|Note: You can also download binaries or automate the compilation with ncline.|
Before starting download and install CMake. In order to build the nCine library for Android you need to clone or download some git repositories:
- nCine, this is the main project
- nCine-android-libraries, this project contains CMake scripts to build dependency libraries
- nCine-data, the data files for the nCine tests (optional but recommended)
- ncPong, a Pong game built with the nCine that is useful as an example project (optional)
- ncPong-data, the data files for the Pong game (optional)
For the nCine project to automatically find the dependencies and the data it is important that all repositories are in the same directory.
Build the dependency libraries
As for the other projects, the Android dependencies are built using CMake.
You will also need the Android NDK, at least r19, in order to compile the code.
You can set its path in the
ANDROID_NDK environment variables, or in the
NDK_DIR CMake variable.
Two more variables need to be set before running CMake:
ARCHhas to be set to one of the supported architectures:
PLATFORMhas to be set to a number specifying the Android API level
You can also set the
CMAKE_BUILD_TYPE variable between
Debug to change the build type of the resulting libraries.
cmake -S nCine-android-libraries/ -B nCine-android-libraries-build -D ARCH=arm64-v8a -D PLATFORM=21 -D CMAKE_BUILD_TYPE=Release
Then invoke CMake again to compile them:
cmake --build nCine-android-libraries-build
Note: The CMake scripts use the ExternalProject module and sometimes they define a patch step.
If you are on Windows you might need to install a
patch command and either specify it modifying the scripts in question or make it available through the syetem path variable.
Build the nCine library
To enable the compilation of the Android version of the library you need to switch on the
NCINE_BUILD_ANDROID CMake variable.
Similar to the dependency libraries project, you can set the NDK path through an environment variable or via CMake.
cmake -S nCine -B nCine-build -D NCINE_BUILD_ANDROID=ON cmake --build nCine-build
To assemble the APK you need to install Gradle and to setup two Gradle properties,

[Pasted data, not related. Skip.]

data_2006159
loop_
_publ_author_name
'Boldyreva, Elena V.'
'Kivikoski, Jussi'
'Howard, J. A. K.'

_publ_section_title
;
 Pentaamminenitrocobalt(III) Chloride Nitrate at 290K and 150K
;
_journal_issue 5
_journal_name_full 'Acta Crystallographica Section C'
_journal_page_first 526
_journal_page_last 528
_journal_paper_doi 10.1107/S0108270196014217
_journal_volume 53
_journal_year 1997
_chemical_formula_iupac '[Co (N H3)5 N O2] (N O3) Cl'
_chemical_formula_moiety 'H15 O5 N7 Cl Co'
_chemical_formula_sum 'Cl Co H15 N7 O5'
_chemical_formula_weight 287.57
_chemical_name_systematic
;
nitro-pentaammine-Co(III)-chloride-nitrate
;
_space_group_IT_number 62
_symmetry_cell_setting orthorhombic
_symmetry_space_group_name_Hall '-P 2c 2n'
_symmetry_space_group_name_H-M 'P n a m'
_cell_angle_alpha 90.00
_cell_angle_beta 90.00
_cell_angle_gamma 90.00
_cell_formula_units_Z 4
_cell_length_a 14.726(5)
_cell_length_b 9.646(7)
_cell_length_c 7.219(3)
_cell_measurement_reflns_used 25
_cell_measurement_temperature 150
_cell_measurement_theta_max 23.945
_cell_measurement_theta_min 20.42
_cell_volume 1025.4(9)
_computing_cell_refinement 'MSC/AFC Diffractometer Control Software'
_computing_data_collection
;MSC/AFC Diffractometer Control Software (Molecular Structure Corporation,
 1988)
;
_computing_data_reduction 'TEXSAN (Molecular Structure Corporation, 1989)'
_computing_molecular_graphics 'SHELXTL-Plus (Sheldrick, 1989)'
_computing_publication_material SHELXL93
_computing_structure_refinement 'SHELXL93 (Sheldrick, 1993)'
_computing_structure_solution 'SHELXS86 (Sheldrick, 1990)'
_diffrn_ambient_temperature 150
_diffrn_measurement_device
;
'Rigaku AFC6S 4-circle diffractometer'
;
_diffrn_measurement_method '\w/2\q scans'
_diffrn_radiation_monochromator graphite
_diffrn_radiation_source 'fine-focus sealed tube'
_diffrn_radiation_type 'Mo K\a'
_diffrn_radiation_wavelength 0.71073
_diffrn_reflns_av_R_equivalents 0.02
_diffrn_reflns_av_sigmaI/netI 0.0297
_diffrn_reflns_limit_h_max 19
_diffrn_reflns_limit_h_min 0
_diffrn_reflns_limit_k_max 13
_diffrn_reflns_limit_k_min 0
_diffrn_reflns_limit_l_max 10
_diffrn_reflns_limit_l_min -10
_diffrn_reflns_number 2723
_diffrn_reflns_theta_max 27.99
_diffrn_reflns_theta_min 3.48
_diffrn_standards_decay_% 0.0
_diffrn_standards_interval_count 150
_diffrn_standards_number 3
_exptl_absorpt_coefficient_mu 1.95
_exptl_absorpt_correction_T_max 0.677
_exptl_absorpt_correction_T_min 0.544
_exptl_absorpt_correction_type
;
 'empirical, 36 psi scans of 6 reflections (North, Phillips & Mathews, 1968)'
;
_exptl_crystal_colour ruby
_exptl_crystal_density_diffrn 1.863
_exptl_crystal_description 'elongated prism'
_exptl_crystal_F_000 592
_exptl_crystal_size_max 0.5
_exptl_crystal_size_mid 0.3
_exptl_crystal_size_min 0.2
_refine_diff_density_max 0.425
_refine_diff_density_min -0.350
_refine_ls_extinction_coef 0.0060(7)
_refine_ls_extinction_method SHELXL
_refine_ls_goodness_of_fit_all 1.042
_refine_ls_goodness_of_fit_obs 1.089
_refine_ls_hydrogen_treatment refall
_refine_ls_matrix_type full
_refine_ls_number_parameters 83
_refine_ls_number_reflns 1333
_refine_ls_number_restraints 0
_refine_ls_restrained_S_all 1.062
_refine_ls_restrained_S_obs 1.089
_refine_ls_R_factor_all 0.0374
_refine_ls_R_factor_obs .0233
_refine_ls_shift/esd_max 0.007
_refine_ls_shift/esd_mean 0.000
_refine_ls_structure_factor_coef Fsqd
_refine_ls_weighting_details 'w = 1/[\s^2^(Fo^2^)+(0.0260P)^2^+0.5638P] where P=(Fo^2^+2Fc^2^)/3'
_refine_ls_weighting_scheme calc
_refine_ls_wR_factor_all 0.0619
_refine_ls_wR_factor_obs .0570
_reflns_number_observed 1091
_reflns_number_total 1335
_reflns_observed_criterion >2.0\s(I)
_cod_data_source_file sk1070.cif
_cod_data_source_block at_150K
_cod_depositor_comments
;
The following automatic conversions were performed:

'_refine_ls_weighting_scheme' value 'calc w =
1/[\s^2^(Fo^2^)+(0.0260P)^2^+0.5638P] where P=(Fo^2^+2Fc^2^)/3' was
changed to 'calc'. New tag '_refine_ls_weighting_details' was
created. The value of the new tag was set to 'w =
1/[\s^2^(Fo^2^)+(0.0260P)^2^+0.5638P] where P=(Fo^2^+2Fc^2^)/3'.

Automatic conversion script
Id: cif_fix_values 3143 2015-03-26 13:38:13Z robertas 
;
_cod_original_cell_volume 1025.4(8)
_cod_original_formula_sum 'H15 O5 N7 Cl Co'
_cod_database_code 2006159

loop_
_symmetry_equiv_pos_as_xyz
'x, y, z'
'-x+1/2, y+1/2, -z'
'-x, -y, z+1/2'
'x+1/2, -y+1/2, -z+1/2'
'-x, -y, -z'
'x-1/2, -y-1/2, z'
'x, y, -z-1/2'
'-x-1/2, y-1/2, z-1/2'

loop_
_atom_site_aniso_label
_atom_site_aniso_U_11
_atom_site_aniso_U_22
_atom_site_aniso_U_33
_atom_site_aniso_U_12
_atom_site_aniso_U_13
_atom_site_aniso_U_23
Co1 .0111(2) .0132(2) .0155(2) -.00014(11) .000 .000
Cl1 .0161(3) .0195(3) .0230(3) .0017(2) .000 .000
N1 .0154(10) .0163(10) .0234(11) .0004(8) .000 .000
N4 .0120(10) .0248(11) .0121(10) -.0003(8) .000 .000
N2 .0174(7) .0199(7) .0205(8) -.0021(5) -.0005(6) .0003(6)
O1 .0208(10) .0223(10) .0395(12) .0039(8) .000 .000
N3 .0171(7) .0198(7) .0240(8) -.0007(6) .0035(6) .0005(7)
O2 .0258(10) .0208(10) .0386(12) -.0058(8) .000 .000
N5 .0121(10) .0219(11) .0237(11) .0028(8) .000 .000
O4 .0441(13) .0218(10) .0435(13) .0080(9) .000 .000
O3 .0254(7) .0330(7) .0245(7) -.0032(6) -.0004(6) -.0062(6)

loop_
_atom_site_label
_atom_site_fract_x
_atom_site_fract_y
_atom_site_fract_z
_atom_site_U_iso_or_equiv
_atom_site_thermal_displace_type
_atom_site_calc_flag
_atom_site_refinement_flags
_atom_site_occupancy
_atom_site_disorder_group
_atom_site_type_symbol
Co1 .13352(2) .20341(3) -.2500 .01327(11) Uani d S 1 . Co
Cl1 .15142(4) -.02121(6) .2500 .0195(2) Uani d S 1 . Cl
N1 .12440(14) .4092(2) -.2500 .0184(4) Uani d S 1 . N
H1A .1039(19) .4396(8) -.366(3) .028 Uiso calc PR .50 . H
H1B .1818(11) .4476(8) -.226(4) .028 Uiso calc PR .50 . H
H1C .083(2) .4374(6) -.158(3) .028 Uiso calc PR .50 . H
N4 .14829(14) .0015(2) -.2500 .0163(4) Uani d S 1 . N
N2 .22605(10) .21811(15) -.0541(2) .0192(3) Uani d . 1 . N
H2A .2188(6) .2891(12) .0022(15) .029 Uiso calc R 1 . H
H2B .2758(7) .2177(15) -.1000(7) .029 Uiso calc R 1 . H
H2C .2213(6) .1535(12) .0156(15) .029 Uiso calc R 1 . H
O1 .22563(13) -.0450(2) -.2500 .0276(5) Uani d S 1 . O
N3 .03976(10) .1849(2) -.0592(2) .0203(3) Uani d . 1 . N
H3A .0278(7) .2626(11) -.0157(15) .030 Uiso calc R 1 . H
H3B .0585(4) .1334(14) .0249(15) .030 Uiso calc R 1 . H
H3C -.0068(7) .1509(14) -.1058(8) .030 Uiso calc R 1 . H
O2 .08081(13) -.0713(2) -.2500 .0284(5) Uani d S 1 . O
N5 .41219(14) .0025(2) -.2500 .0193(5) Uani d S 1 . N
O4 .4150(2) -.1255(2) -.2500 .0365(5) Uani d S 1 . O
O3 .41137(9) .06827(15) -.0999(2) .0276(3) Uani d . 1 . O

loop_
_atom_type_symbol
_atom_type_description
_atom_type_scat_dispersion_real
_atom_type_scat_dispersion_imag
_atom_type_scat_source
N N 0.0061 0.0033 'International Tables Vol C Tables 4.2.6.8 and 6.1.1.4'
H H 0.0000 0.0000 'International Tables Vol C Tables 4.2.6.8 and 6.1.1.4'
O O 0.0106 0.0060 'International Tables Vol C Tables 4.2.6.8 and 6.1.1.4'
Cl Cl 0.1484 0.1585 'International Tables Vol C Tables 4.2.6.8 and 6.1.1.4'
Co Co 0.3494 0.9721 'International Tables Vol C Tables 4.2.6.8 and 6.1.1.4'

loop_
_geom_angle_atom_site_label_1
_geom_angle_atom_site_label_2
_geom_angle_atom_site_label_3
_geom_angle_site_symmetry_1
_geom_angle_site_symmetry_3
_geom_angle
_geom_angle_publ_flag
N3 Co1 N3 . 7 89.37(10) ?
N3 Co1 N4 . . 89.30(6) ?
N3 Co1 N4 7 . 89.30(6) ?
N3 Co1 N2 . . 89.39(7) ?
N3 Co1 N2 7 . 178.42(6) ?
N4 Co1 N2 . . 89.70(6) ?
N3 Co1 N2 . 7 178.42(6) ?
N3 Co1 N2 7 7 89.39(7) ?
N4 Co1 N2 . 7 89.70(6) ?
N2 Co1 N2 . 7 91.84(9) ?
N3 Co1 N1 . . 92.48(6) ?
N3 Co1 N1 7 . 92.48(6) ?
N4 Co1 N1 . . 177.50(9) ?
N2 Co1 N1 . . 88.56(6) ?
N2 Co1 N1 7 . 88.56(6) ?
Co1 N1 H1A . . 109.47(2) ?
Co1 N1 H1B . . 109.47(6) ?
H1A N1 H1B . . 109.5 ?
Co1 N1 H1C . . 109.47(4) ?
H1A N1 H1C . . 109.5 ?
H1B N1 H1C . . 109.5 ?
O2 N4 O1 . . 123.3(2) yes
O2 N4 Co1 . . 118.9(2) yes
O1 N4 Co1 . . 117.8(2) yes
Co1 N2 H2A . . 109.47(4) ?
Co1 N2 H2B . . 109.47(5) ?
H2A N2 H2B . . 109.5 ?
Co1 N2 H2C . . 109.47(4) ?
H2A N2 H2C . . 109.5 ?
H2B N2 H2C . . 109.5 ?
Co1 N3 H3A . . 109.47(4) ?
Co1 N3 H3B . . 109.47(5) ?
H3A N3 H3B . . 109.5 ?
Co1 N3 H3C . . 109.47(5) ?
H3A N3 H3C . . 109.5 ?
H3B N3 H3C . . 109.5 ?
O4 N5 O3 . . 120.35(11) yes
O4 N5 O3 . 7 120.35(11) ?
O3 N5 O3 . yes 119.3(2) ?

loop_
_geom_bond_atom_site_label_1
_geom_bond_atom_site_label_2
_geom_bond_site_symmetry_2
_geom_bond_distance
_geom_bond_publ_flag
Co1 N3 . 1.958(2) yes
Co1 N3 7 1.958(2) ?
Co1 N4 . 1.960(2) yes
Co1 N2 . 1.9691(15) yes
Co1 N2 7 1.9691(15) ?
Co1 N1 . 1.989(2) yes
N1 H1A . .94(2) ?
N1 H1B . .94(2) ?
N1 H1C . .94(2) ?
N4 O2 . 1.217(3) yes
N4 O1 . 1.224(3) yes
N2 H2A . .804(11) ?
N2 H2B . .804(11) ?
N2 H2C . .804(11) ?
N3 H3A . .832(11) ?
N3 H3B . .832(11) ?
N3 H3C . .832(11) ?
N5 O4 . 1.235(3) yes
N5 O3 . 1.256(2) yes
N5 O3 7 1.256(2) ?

ndkDir. The first one is the path to the CMake executable while the second is the NDK path.
You can specify those properties using the
gradle.properties file or on the command line, using
It is now possible to build the APKs of the default test.
cd nCine-build/android gradle build -PcmakeCommand=<path/to/cmake> -PndkDir=<path/to/NDK>
Note: When invoking
gradle on Windows the generator used by CMake to compile is
NMake Makefiles. It would only work if you have
nmake in your system path variable.
There is an additional CMake option that would carry on this step automatically, invoking Gradle and passing the two needed properties.
cmake -S nCine -B nCine-build -D NCINE_BUILD_ANDROID=ON -D NCINE_ASSEMBLE_APK=ON
Build the samples
If you have nCine installed somewhere and built with Android support enabled you can invoke Gradle as follows and avoid copying the Android directory in a writeable path.
gradle build -PcmakeCommand=<path/to/cmake> -PndkDir=<path/to/NDK> -p <path/to/installed/android/dir> -PbuildDir=<builddir> --project-cache-dir=<builddir>/.gradle
Build the ncPong example
In order to build the Android version of ncPong you need to switch on the
NCPONG_PREPARE_ANDROID CMake variable and then run Gradle to build the APK.
cmake -S ncPong -B ncPong-build -D PACKAGE_BUILD_ANDROID=ON cd ncPong-build/android gradle build -PcmakeCommand=<path/to/cmake> -PndkDir=<path/to/NDK>
For reference you can have a look at the continuous integration scripts: